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If I leave the refill hose in the Overflow tube it keeps running. But if I just put the refill hose in the tank it fills to the place I have it set at and stops. Is this a problem. The guy at Home Depot says yes but he told me to just replace the toilet. Really I said. It is not the trap because why would it fill at all if it was that. I think it is something in the overflow tube. But do I have to change it.

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    Is the tank filling up in both circumstances? – Jimmy Fix-it Sep 8 '17 at 22:08
  • Yes it is. I don't think it is a problem. – Wayne Anderson Sep 11 '17 at 21:07
  • Ahhhhhh, so to that point, if the tank is fully filling at what seems to be the normal rate, and the tube is still running nonstop, then @JimmyFix-it is got it. Either answer below could have been the culprit given the lack of initial info. Thanks for follow up – noybman Sep 11 '17 at 23:50
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If the refill hose is placed into the overflow tube (as opposed to clipped above it, as it should be), it could cause a siphon issue resulting in a continuous lowering of the tank water level.

This would normally cause the toilet fill valve to cycle on intermittently (to fill the tank when the level drops low enough to actuate the fill valve float mechanism), as opposed to continuously (you wrote "keeps running"). However, the "running" noise you are hearing might be the sound of the siphoning process itself. video explanation

This phenomenon is well known and can happen with most any fill valve (I won't say all because I just don't know). Your fill valve should have been equipped with a clip or tube guide to hold the refill hose above the overflow tube or to hold it just inside but not lower than the tank water level.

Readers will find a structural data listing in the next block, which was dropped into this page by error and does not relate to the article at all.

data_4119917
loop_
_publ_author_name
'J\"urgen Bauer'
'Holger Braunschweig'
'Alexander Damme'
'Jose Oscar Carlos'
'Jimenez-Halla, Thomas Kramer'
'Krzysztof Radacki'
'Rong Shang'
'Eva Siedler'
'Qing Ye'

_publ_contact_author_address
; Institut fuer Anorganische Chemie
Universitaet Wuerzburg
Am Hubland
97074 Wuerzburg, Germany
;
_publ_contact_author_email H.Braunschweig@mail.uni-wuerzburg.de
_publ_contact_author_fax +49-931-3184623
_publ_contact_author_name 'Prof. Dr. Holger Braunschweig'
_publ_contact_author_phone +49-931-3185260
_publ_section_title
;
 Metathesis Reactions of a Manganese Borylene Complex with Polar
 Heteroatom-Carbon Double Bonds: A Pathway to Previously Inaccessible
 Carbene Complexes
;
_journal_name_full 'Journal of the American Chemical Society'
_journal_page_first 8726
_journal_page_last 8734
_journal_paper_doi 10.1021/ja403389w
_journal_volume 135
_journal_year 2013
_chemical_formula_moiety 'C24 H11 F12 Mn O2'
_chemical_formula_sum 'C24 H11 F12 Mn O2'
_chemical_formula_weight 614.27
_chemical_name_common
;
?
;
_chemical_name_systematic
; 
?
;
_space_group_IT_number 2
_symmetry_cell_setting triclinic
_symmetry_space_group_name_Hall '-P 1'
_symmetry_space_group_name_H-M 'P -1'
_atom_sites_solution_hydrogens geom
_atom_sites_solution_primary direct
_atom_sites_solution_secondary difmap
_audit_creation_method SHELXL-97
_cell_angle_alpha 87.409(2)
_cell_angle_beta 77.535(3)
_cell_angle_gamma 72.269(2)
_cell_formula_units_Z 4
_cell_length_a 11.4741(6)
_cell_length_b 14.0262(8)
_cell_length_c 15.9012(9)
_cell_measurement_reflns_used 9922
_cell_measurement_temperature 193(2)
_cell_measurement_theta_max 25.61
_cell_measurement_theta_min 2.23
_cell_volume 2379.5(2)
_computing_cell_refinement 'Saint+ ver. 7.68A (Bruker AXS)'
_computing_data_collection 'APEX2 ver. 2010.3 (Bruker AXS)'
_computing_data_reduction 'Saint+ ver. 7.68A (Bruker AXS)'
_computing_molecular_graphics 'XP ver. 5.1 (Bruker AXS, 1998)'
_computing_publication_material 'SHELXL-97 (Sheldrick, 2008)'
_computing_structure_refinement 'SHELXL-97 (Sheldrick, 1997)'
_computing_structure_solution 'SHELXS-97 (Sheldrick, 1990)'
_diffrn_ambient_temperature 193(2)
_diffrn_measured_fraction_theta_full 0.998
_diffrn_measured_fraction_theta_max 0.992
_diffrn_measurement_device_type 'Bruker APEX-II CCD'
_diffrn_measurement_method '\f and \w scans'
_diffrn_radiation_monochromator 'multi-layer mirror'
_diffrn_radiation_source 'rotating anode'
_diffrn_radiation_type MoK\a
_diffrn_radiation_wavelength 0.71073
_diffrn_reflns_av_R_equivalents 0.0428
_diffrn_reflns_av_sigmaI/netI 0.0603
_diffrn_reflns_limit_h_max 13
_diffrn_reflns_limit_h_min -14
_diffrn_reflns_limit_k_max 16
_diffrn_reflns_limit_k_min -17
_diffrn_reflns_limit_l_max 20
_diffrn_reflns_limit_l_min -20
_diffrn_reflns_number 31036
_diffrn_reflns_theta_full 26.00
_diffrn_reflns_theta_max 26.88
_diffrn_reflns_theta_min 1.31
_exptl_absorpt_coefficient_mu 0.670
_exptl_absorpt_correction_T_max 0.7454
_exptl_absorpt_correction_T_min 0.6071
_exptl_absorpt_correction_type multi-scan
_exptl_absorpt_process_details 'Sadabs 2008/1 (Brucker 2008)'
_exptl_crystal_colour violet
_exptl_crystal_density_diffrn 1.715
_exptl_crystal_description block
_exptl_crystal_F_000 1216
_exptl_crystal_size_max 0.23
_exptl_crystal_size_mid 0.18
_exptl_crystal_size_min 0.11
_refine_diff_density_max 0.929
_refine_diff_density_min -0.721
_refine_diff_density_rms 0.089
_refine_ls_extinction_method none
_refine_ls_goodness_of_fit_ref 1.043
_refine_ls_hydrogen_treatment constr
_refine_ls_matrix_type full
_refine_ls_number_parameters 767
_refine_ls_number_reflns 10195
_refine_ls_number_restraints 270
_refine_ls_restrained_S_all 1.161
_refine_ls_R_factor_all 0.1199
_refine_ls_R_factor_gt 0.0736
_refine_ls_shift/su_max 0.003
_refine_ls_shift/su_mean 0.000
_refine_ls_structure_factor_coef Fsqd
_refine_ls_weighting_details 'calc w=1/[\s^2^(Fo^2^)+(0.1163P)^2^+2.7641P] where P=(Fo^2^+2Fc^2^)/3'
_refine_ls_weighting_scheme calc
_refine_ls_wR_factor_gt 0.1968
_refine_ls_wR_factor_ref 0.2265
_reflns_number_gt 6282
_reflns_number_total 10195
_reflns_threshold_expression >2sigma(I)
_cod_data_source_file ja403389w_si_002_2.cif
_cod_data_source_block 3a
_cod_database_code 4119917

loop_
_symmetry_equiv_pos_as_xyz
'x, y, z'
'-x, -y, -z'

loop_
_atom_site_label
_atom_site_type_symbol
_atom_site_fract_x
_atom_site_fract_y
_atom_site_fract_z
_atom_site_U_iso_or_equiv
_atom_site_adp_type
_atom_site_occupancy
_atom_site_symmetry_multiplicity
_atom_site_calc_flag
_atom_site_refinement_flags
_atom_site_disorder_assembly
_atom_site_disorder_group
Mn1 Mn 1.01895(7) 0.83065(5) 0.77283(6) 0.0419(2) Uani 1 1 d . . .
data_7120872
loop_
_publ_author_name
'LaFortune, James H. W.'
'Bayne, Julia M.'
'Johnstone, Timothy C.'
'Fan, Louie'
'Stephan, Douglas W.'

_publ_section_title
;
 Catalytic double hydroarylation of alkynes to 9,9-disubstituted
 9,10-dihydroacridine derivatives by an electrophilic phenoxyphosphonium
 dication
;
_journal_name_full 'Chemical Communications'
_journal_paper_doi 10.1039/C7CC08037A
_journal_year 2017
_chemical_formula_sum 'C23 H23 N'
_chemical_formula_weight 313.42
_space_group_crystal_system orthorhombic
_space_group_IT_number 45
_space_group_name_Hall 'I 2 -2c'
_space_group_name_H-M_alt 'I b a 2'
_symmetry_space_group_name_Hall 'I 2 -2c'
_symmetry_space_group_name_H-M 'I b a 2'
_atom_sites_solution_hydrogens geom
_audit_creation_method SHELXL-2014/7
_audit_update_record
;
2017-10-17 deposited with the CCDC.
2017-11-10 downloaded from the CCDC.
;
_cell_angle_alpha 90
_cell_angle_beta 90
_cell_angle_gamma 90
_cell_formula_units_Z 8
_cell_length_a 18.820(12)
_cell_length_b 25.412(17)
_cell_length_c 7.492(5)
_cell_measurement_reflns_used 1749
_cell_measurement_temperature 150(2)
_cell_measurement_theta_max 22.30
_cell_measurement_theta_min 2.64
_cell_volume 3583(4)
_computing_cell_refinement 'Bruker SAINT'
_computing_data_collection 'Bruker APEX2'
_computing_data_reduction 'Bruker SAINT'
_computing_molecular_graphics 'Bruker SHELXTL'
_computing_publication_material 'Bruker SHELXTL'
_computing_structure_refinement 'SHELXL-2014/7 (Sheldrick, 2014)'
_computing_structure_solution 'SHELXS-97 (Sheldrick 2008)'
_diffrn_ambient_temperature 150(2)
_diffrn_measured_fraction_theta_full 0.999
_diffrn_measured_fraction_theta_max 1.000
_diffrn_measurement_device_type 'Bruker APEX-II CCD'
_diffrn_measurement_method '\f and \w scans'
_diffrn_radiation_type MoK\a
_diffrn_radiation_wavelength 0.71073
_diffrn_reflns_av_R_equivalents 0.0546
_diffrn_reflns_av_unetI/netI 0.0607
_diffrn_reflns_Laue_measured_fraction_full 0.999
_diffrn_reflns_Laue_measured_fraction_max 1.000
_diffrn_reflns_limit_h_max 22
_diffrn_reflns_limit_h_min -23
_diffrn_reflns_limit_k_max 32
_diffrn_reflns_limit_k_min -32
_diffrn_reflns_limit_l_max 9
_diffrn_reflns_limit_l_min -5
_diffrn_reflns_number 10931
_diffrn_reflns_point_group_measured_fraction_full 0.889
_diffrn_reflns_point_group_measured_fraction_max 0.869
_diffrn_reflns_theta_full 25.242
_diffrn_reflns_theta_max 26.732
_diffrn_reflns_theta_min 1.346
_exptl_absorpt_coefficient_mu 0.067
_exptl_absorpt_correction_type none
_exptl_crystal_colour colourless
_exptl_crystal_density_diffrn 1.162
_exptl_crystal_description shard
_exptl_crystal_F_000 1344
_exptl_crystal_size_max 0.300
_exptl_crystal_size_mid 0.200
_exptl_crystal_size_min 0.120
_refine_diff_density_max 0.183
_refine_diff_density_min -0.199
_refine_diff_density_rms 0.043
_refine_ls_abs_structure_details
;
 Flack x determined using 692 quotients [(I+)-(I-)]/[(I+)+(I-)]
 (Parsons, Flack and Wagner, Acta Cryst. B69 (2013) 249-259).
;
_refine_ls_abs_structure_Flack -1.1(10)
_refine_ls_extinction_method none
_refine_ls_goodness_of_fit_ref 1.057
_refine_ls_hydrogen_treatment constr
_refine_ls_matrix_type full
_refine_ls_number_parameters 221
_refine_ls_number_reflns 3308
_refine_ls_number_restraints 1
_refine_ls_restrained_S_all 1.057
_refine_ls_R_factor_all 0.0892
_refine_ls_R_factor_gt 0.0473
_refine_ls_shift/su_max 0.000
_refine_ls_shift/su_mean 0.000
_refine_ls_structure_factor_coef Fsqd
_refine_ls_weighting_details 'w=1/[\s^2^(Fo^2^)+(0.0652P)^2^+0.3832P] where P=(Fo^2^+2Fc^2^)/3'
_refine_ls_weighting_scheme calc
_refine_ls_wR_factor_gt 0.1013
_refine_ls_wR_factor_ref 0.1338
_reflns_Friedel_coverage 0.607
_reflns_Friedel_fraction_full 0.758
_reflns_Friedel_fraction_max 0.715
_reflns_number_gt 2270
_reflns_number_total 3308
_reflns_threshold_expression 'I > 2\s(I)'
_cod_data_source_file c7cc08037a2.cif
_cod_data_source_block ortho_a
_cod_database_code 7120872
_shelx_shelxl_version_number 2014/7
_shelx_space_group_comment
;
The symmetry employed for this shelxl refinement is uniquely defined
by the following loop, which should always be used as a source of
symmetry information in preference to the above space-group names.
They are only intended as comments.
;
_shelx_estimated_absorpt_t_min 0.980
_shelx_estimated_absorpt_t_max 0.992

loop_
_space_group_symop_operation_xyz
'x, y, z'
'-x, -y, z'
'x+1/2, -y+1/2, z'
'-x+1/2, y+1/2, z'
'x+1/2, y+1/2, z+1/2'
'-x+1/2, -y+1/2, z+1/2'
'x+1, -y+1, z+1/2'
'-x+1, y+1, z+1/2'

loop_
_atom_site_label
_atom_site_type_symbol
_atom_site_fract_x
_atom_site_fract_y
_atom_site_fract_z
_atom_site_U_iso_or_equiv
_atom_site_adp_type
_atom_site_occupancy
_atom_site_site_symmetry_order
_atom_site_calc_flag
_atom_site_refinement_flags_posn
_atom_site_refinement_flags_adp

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Sounds like the line to the tank fill is plugged and the tank is not getting water flow, time to clean the valve or replace just the valve since it works with the tube in the tank. Turn the water off remove the top of the valve put a cup over the top of the valve. Turn the water on let it flush the valve and turn off. Put the top of the valve back on turn water on and see if the tank fills, if it fills problem solved if it still won't fill the tank replace the valve, flowmaster valves are less than 20$ at most big box stores and very easy to swap out.

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    The other possibility is that the flapper is not seating fully, so the rinse water + tank fill = flow fast enough to fill the tank that it "stops" running (perception). Or to your point, tank fill is just filling so slowly, it "appears" to be running too long. – noybman Sep 8 '17 at 21:14
  • Did I miss something? Did the OP say that the tank was not filling? That would, of course, be a horse of a different color. – Jimmy Fix-it Sep 8 '17 at 22:07
  • Agreed @noybman +. a leak could make it take longer to fill and it may not seal until more water pressure is on the flapper. – Ed Beal Sep 11 '17 at 21:42

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